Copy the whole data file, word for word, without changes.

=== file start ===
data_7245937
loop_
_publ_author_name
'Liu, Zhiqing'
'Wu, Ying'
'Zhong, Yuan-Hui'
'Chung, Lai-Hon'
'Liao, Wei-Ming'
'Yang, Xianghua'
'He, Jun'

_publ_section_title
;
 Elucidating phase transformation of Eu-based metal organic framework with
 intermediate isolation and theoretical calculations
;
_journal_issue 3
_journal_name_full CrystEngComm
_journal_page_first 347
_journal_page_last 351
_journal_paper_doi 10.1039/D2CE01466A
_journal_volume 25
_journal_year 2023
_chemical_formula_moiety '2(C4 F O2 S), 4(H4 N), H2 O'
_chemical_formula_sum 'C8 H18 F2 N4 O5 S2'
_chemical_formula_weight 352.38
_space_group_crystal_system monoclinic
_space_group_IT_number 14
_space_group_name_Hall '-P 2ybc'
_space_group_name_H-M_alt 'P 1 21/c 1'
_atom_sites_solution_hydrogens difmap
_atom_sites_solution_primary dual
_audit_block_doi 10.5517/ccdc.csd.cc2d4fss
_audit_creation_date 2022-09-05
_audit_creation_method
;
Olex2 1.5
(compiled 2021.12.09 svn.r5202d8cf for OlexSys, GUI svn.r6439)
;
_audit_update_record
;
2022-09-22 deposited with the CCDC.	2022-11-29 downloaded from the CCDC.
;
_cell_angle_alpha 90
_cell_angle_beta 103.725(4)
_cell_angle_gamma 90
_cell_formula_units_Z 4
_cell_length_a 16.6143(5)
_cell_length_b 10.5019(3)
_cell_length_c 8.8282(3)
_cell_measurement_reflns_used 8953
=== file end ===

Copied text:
data_7245937
loop_
_publ_author_name
'Liu, Zhiqing'
'Wu, Ying'
'Zhong, Yuan-Hui'
'Chung, Lai-Hon'
'Liao, Wei-Ming'
'Yang, Xianghua'
'He, Jun'

_publ_section_title
;
 Elucidating phase transformation of Eu-based metal organic framework with
 intermediate isolation and theoretical calculations
;
_journal_issue 3
_journal_name_full CrystEngComm
_journal_page_first 347
_journal_page_last 351
_journal_paper_doi 10.1039/D2CE01466A
_journal_volume 25
_journal_year 2023
_chemical_formula_moiety '2(C4 F O2 S), 4(H4 N), H2 O'
_chemical_formula_sum 'C8 H18 F2 N4 O5 S2'
_chemical_formula_weight 352.38
_space_group_crystal_system monoclinic
_space_group_IT_number 14
_space_group_name_Hall '-P 2ybc'
_space_group_name_H-M_alt 'P 1 21/c 1'
_atom_sites_solution_hydrogens difmap
_atom_sites_solution_primary dual
_audit_block_doi 10.5517/ccdc.csd.cc2d4fss
_audit_creation_date 2022-09-05
_audit_creation_method
;
Olex2 1.5
(compiled 2021.12.09 svn.r5202d8cf for OlexSys, GUI svn.r6439)
;
_audit_update_record
;
2022-09-22 deposited with the CCDC.	2022-11-29 downloaded from the CCDC.
;
_cell_angle_alpha 90
_cell_angle_beta 103.725(4)
_cell_angle_gamma 90
_cell_formula_units_Z 4
_cell_length_a 16.6143(5)
_cell_length_b 10.5019(3)
_cell_length_c 8.8282(3)
_cell_measurement_reflns_used 8953